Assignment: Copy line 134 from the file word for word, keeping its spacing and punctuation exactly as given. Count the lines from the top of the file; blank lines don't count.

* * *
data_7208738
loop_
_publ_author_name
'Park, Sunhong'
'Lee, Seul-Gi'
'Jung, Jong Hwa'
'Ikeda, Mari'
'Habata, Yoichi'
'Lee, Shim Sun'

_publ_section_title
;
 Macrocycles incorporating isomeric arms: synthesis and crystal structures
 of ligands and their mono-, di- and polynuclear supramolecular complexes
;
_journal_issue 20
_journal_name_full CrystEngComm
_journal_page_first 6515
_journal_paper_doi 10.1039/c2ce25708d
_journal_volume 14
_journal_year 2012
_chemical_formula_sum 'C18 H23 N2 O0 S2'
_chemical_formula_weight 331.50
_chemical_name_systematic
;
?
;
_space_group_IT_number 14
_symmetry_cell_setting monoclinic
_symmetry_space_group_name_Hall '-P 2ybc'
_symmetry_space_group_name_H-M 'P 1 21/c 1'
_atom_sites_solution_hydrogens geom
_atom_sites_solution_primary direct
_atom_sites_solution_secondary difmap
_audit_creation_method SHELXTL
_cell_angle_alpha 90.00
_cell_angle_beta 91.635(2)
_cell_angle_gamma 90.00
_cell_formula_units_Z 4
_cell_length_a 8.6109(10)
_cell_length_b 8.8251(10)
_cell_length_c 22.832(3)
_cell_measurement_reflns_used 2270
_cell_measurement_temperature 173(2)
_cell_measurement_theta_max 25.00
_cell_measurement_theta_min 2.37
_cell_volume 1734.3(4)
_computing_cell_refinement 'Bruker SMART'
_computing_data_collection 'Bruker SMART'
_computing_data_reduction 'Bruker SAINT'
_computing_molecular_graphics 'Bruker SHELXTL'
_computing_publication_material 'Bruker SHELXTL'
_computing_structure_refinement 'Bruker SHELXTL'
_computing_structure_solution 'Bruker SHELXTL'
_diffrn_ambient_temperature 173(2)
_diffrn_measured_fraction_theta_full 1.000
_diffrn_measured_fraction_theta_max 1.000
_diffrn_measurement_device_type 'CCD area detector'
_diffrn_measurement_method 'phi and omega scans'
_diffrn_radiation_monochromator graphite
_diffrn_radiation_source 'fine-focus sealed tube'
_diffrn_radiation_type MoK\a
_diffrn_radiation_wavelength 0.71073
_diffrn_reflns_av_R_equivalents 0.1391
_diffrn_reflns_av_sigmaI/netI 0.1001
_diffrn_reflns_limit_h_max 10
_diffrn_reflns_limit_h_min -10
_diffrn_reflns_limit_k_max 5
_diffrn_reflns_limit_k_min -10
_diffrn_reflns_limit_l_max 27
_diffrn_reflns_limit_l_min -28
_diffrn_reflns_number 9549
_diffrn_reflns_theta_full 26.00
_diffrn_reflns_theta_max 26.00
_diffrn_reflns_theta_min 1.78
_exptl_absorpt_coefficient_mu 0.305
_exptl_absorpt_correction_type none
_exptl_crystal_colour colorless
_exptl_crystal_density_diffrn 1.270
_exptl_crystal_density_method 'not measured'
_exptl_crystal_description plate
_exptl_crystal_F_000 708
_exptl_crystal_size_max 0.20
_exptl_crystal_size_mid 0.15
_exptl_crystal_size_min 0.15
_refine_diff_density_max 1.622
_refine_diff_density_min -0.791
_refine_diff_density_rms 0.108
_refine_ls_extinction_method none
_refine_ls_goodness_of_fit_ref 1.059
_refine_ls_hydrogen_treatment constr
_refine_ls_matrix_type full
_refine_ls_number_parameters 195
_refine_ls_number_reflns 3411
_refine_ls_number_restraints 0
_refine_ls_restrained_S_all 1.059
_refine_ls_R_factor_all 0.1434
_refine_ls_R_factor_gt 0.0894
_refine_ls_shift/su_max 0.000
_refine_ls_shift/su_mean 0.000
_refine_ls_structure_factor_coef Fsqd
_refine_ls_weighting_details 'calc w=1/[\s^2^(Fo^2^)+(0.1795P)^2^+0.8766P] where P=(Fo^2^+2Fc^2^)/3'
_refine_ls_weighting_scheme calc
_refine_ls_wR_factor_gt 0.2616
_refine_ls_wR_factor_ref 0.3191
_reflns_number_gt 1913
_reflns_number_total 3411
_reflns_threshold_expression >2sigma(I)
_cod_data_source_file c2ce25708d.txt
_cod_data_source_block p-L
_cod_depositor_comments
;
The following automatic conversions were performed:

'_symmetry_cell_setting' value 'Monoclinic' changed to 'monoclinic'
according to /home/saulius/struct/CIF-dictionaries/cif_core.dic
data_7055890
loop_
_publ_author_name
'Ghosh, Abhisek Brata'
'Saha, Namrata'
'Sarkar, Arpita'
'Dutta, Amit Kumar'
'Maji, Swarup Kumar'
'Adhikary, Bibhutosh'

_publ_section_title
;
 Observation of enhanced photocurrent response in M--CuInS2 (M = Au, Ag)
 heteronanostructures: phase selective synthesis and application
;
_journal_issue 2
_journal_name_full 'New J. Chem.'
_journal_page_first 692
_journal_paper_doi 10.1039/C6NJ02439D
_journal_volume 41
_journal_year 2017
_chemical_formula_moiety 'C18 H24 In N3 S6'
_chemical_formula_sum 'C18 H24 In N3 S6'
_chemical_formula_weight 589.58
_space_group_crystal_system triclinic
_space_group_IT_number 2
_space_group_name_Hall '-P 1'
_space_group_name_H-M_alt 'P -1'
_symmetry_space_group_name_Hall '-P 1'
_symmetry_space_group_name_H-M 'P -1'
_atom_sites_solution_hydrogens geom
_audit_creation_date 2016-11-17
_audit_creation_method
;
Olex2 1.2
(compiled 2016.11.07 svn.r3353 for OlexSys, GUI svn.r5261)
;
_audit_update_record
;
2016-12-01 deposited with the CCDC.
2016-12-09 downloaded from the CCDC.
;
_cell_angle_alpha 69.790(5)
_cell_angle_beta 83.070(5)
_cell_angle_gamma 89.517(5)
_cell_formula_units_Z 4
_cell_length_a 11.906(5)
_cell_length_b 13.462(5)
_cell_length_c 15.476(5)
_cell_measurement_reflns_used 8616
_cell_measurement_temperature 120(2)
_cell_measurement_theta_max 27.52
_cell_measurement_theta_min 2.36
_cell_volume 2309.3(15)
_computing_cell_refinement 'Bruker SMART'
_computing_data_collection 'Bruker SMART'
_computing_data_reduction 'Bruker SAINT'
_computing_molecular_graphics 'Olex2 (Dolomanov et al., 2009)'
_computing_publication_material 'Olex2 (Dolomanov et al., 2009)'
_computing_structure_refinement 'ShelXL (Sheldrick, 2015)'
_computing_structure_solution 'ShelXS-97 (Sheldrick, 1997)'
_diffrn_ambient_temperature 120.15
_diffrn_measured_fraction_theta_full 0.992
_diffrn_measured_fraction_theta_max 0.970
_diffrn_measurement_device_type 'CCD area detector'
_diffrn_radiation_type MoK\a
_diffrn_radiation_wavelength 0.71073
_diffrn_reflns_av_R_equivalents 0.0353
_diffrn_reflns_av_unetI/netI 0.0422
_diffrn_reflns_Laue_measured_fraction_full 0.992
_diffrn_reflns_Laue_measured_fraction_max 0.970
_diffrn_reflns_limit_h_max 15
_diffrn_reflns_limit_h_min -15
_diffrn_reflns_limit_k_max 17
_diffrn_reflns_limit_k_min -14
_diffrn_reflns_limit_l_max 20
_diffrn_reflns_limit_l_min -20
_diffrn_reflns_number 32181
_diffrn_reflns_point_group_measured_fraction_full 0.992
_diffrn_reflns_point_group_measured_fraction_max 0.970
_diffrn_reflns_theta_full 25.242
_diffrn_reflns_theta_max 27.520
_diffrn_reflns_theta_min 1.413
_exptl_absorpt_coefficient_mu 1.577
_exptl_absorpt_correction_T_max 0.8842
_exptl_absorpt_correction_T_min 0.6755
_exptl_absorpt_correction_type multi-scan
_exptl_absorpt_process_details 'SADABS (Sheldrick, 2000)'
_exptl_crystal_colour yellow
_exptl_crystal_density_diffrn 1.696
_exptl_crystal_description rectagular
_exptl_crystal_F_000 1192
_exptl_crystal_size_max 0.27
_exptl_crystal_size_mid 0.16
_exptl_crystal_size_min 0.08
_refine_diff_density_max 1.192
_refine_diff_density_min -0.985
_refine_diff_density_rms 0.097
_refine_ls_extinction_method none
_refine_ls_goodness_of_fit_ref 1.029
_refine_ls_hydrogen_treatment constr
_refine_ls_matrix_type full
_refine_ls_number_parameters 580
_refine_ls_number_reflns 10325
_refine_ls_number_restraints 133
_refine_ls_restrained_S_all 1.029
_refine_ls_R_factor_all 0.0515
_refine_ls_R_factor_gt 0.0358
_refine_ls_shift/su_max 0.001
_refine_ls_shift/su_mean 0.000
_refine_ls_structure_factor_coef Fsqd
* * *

_journal_year 2017